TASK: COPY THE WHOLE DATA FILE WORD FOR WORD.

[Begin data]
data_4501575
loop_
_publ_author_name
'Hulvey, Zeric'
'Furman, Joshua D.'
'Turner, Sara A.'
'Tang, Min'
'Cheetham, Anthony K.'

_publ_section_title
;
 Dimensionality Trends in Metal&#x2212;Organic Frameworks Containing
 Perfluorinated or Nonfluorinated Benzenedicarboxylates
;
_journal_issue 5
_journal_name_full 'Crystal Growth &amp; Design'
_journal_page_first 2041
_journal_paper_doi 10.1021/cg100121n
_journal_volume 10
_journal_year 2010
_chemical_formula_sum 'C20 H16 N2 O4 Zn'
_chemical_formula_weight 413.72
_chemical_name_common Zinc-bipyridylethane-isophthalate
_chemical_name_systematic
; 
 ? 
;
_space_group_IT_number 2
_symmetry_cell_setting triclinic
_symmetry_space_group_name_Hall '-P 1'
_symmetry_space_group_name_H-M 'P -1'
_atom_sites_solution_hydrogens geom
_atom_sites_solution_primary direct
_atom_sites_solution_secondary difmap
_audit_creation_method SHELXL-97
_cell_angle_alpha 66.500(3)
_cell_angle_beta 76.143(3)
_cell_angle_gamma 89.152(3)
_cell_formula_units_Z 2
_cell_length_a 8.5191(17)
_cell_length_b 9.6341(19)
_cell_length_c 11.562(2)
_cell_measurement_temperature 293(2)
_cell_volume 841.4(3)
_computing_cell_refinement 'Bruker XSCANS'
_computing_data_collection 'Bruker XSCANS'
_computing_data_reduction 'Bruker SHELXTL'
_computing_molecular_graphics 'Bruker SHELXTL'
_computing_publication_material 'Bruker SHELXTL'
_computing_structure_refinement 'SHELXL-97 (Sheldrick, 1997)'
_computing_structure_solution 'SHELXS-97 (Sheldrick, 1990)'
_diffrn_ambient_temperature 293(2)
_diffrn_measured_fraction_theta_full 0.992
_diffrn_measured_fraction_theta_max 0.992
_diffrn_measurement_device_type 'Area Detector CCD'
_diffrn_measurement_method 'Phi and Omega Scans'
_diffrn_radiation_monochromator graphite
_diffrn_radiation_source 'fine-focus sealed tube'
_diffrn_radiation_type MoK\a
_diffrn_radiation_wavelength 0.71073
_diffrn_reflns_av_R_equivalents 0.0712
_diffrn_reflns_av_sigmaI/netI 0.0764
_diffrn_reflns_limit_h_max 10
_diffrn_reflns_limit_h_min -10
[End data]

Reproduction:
data_4501575
loop_
_publ_author_name
'Hulvey, Zeric'
'Furman, Joshua D.'
'Turner, Sara A.'
'Tang, Min'
'Cheetham, Anthony K.'

_publ_section_title
;
 Dimensionality Trends in Metal&#x2212;Organic Frameworks Containing
 Perfluorinated or Nonfluorinated Benzenedicarboxylates
;
_journal_issue 5
_journal_name_full 'Crystal Growth &amp; Design'
_journal_page_first 2041
_journal_paper_doi 10.1021/cg100121n
_journal_volume 10
_journal_year 2010
_chemical_formula_sum 'C20 H16 N2 O4 Zn'
_chemical_formula_weight 413.72
_chemical_name_common Zinc-bipyridylethane-isophthalate
_chemical_name_systematic
; 
 ? 
;
_space_group_IT_number 2
_symmetry_cell_setting triclinic
_symmetry_space_group_name_Hall '-P 1'
_symmetry_space_group_name_H-M 'P -1'
_atom_sites_solution_hydrogens geom
_atom_sites_solution_primary direct
_atom_sites_solution_secondary difmap
_audit_creation_method SHELXL-97
_cell_angle_alpha 66.500(3)
_cell_angle_beta 76.143(3)
_cell_angle_gamma 89.152(3)
_cell_formula_units_Z 2
_cell_length_a 8.5191(17)
_cell_length_b 9.6341(19)
_cell_length_c 11.562(2)
_cell_measurement_temperature 293(2)
_cell_volume 841.4(3)
_computing_cell_refinement 'Bruker XSCANS'
_computing_data_collection 'Bruker XSCANS'
_computing_data_reduction 'Bruker SHELXTL'
_computing_molecular_graphics 'Bruker SHELXTL'
_computing_publication_material 'Bruker SHELXTL'
_computing_structure_refinement 'SHELXL-97 (Sheldrick, 1997)'
_computing_structure_solution 'SHELXS-97 (Sheldrick, 1990)'
_diffrn_ambient_temperature 293(2)
_diffrn_measured_fraction_theta_full 0.992
_diffrn_measured_fraction_theta_max 0.992
_diffrn_measurement_device_type 'Area Detector CCD'
_diffrn_measurement_method 'Phi and Omega Scans'
_diffrn_radiation_monochromator graphite
_diffrn_radiation_source 'fine-focus sealed tube'
_diffrn_radiation_type MoK\a
_diffrn_radiation_wavelength 0.71073
_diffrn_reflns_av_R_equivalents 0.0712
_diffrn_reflns_av_sigmaI/netI 0.0764
_diffrn_reflns_limit_h_max 10
_diffrn_reflns_limit_h_min -10